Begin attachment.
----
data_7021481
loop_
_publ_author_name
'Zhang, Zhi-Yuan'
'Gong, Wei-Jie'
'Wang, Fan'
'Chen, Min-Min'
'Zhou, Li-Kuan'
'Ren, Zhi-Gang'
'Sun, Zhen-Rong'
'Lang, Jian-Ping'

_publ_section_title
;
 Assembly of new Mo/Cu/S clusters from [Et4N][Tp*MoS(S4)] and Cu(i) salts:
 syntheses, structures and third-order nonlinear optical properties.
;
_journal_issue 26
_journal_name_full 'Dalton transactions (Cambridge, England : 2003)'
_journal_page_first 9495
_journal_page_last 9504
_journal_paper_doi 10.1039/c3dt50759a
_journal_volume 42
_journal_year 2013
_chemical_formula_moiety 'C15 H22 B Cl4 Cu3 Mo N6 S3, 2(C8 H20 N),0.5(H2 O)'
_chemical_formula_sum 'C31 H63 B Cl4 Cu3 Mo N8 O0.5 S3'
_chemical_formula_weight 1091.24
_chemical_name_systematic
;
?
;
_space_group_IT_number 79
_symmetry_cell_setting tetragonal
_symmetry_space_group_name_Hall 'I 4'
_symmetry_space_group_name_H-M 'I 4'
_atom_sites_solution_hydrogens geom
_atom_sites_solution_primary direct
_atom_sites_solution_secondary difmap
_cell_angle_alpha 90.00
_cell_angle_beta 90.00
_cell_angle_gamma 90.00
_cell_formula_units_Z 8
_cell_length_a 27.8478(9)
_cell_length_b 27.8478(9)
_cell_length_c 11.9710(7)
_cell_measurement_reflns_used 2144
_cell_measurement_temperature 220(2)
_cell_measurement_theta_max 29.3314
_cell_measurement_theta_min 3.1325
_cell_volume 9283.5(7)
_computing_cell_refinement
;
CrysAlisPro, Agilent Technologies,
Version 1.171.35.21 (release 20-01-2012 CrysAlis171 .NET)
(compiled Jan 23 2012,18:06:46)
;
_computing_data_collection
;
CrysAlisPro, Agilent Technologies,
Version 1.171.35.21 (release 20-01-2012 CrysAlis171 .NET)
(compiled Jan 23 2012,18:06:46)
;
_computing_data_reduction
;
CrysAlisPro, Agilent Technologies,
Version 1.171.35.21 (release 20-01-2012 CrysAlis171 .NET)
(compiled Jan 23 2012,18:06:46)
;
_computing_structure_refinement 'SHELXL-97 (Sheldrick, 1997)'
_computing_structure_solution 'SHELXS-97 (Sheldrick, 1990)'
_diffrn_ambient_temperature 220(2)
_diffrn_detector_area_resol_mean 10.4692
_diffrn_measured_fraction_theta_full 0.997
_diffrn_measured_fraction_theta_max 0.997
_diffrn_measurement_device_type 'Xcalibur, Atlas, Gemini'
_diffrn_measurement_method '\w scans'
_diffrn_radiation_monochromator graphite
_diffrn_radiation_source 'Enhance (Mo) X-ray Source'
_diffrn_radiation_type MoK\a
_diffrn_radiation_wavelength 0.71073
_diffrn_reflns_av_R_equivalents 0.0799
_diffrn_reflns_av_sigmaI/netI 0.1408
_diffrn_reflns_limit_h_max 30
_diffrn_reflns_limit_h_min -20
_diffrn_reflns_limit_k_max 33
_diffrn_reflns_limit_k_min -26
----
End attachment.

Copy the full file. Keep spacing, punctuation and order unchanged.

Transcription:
data_7021481
loop_
_publ_author_name
'Zhang, Zhi-Yuan'
'Gong, Wei-Jie'
'Wang, Fan'
'Chen, Min-Min'
'Zhou, Li-Kuan'
'Ren, Zhi-Gang'
'Sun, Zhen-Rong'
'Lang, Jian-Ping'

_publ_section_title
;
 Assembly of new Mo/Cu/S clusters from [Et4N][Tp*MoS(S4)] and Cu(i) salts:
 syntheses, structures and third-order nonlinear optical properties.
;
_journal_issue 26
_journal_name_full 'Dalton transactions (Cambridge, England : 2003)'
_journal_page_first 9495
_journal_page_last 9504
_journal_paper_doi 10.1039/c3dt50759a
_journal_volume 42
_journal_year 2013
_chemical_formula_moiety 'C15 H22 B Cl4 Cu3 Mo N6 S3, 2(C8 H20 N),0.5(H2 O)'
_chemical_formula_sum 'C31 H63 B Cl4 Cu3 Mo N8 O0.5 S3'
_chemical_formula_weight 1091.24
_chemical_name_systematic
;
?
;
_space_group_IT_number 79
_symmetry_cell_setting tetragonal
_symmetry_space_group_name_Hall 'I 4'
_symmetry_space_group_name_H-M 'I 4'
_atom_sites_solution_hydrogens geom
_atom_sites_solution_primary direct
_atom_sites_solution_secondary difmap
_cell_angle_alpha 90.00
_cell_angle_beta 90.00
_cell_angle_gamma 90.00
_cell_formula_units_Z 8
_cell_length_a 27.8478(9)
_cell_length_b 27.8478(9)
_cell_length_c 11.9710(7)
_cell_measurement_reflns_used 2144
_cell_measurement_temperature 220(2)
_cell_measurement_theta_max 29.3314
_cell_measurement_theta_min 3.1325
_cell_volume 9283.5(7)
_computing_cell_refinement
;
CrysAlisPro, Agilent Technologies,
Version 1.171.35.21 (release 20-01-2012 CrysAlis171 .NET)
(compiled Jan 23 2012,18:06:46)
;
_computing_data_collection
;
CrysAlisPro, Agilent Technologies,
Version 1.171.35.21 (release 20-01-2012 CrysAlis171 .NET)
(compiled Jan 23 2012,18:06:46)
;
_computing_data_reduction
;
CrysAlisPro, Agilent Technologies,
Version 1.171.35.21 (release 20-01-2012 CrysAlis171 .NET)
(compiled Jan 23 2012,18:06:46)
;
_computing_structure_refinement 'SHELXL-97 (Sheldrick, 1997)'
_computing_structure_solution 'SHELXS-97 (Sheldrick, 1990)'
_diffrn_ambient_temperature 220(2)
_diffrn_detector_area_resol_mean 10.4692
_diffrn_measured_fraction_theta_full 0.997
_diffrn_measured_fraction_theta_max 0.997
_diffrn_measurement_device_type 'Xcalibur, Atlas, Gemini'
_diffrn_measurement_method '\w scans'
_diffrn_radiation_monochromator graphite
_diffrn_radiation_source 'Enhance (Mo) X-ray Source'
_diffrn_radiation_type MoK\a
_diffrn_radiation_wavelength 0.71073
_diffrn_reflns_av_R_equivalents 0.0799
_diffrn_reflns_av_sigmaI/netI 0.1408
_diffrn_reflns_limit_h_max 30
_diffrn_reflns_limit_h_min -20
_diffrn_reflns_limit_k_max 33
_diffrn_reflns_limit_k_min -26